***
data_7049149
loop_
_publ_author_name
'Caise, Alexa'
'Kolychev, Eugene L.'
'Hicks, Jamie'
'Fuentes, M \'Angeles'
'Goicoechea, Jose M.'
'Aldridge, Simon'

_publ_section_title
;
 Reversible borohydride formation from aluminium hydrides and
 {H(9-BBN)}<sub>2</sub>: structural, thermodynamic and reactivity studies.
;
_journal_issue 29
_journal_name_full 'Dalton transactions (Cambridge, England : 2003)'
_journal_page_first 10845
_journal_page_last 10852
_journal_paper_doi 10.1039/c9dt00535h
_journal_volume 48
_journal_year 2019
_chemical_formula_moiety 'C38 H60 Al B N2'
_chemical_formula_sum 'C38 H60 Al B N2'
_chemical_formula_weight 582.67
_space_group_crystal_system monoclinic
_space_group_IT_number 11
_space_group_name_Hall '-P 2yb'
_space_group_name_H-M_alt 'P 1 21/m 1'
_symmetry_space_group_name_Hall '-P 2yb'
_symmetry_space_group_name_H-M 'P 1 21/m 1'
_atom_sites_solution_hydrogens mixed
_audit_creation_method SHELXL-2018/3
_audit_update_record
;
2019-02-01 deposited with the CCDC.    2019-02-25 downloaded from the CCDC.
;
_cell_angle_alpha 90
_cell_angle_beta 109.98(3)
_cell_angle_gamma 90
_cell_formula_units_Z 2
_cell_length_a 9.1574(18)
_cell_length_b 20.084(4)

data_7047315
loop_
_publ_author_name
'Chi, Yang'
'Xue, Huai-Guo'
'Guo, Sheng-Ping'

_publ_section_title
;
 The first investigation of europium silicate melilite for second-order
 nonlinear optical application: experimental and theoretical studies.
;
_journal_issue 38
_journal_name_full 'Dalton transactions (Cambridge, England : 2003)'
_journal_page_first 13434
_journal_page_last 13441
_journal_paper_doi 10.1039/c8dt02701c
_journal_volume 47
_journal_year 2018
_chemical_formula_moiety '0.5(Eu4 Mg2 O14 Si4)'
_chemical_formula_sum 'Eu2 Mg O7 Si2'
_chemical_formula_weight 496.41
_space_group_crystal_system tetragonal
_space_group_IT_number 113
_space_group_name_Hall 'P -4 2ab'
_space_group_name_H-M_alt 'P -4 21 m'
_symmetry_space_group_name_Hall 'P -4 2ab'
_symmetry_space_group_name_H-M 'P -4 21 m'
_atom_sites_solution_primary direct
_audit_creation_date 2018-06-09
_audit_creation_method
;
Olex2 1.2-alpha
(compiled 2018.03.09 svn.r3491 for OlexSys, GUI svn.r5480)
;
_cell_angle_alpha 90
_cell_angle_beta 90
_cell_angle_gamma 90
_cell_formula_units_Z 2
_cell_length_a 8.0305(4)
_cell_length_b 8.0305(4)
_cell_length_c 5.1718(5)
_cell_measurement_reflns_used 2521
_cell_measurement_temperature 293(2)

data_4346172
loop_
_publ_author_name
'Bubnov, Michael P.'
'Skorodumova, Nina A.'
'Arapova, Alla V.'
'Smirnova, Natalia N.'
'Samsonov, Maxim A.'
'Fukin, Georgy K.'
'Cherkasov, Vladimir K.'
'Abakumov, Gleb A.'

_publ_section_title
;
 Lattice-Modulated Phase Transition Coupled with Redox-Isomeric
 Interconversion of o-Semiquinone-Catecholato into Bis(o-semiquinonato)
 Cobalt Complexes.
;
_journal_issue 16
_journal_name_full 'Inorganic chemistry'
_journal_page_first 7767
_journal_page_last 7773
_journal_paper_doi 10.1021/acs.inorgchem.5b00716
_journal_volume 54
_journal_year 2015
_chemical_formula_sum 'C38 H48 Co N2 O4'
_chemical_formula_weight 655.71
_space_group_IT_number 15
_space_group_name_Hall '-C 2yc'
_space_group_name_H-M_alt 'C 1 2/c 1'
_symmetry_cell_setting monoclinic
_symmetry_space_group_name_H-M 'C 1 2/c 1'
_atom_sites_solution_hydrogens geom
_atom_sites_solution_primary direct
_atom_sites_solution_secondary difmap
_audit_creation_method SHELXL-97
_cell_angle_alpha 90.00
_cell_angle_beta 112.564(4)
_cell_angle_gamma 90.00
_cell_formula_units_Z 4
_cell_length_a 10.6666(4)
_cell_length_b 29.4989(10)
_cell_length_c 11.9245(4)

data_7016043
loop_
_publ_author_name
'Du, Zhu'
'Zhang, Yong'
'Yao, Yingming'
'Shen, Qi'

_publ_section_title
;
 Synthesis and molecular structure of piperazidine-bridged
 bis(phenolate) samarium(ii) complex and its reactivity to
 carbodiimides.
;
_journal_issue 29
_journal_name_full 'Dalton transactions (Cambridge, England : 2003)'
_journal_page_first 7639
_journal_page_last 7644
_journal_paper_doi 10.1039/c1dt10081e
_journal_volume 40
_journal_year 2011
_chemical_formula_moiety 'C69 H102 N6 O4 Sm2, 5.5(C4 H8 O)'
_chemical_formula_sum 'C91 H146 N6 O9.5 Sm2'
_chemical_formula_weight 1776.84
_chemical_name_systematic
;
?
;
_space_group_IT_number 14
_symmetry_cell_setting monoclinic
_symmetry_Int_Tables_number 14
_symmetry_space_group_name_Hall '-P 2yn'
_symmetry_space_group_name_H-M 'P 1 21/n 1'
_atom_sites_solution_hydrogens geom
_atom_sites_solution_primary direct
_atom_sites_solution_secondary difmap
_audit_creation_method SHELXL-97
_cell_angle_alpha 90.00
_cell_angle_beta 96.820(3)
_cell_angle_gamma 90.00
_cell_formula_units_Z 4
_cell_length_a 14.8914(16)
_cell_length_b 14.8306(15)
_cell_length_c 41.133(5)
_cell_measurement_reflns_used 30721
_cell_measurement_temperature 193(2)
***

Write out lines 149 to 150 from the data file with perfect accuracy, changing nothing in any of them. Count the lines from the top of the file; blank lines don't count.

_chemical_formula_sum 'C91 H146 N6 O9.5 Sm2'
_chemical_formula_weight 1776.84